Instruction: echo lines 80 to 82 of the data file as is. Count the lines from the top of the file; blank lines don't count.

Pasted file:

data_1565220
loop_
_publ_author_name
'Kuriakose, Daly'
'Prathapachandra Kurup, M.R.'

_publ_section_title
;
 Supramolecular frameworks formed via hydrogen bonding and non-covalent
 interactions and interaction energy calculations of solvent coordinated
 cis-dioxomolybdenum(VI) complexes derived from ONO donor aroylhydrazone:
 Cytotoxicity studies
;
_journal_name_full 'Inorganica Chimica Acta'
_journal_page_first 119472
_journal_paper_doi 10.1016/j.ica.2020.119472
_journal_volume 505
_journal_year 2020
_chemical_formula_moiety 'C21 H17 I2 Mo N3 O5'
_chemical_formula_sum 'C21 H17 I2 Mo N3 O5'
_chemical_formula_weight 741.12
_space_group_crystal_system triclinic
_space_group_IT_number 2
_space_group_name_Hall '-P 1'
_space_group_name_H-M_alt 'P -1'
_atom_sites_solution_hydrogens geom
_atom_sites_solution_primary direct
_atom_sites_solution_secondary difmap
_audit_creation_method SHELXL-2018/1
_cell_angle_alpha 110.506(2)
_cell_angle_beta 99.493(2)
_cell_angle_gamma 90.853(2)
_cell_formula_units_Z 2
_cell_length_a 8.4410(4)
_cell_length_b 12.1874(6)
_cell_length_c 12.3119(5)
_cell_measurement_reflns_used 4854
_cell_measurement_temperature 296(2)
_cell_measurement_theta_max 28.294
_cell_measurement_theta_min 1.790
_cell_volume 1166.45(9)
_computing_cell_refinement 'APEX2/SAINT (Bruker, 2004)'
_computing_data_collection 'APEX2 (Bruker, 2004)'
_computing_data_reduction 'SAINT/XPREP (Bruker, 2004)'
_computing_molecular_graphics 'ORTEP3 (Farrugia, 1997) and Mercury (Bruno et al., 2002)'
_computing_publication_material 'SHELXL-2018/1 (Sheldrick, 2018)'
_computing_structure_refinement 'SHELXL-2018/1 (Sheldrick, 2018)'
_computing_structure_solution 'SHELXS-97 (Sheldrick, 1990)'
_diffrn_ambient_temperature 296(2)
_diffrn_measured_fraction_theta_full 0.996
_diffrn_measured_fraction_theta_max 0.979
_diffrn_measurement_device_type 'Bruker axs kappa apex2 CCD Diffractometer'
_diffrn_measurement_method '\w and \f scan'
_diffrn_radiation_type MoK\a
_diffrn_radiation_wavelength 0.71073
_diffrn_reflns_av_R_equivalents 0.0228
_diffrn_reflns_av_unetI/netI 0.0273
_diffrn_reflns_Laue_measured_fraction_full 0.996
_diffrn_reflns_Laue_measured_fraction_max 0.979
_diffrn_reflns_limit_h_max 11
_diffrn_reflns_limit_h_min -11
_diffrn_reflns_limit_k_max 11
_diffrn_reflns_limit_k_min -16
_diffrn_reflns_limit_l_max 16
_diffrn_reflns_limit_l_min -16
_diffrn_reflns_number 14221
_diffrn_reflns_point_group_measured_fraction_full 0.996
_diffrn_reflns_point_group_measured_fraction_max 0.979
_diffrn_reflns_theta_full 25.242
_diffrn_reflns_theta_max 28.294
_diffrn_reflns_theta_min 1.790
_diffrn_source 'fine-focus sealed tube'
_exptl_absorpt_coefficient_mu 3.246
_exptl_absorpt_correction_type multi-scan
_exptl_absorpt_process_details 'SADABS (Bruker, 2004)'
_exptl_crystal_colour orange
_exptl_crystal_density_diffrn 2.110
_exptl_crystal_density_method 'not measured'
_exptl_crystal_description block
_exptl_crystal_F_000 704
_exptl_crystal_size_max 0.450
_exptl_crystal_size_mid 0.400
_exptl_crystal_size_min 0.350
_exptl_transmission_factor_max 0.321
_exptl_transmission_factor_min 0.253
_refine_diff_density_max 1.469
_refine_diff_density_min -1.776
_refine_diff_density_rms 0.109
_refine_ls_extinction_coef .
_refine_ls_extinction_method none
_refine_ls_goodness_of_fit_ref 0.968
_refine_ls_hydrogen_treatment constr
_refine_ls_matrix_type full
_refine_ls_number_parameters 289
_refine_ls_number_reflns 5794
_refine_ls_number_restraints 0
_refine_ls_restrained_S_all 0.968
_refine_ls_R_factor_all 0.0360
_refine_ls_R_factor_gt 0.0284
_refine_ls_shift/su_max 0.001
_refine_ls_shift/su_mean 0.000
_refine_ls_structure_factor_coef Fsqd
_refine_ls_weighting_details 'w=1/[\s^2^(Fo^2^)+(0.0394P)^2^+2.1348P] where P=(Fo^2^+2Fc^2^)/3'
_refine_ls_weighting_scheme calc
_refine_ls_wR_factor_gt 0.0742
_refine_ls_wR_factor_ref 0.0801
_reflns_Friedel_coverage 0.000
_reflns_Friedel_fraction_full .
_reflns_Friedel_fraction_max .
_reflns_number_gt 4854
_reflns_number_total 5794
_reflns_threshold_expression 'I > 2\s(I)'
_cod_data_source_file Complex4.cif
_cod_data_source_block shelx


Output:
_exptl_crystal_size_max 0.450
_exptl_crystal_size_mid 0.400
_exptl_crystal_size_min 0.350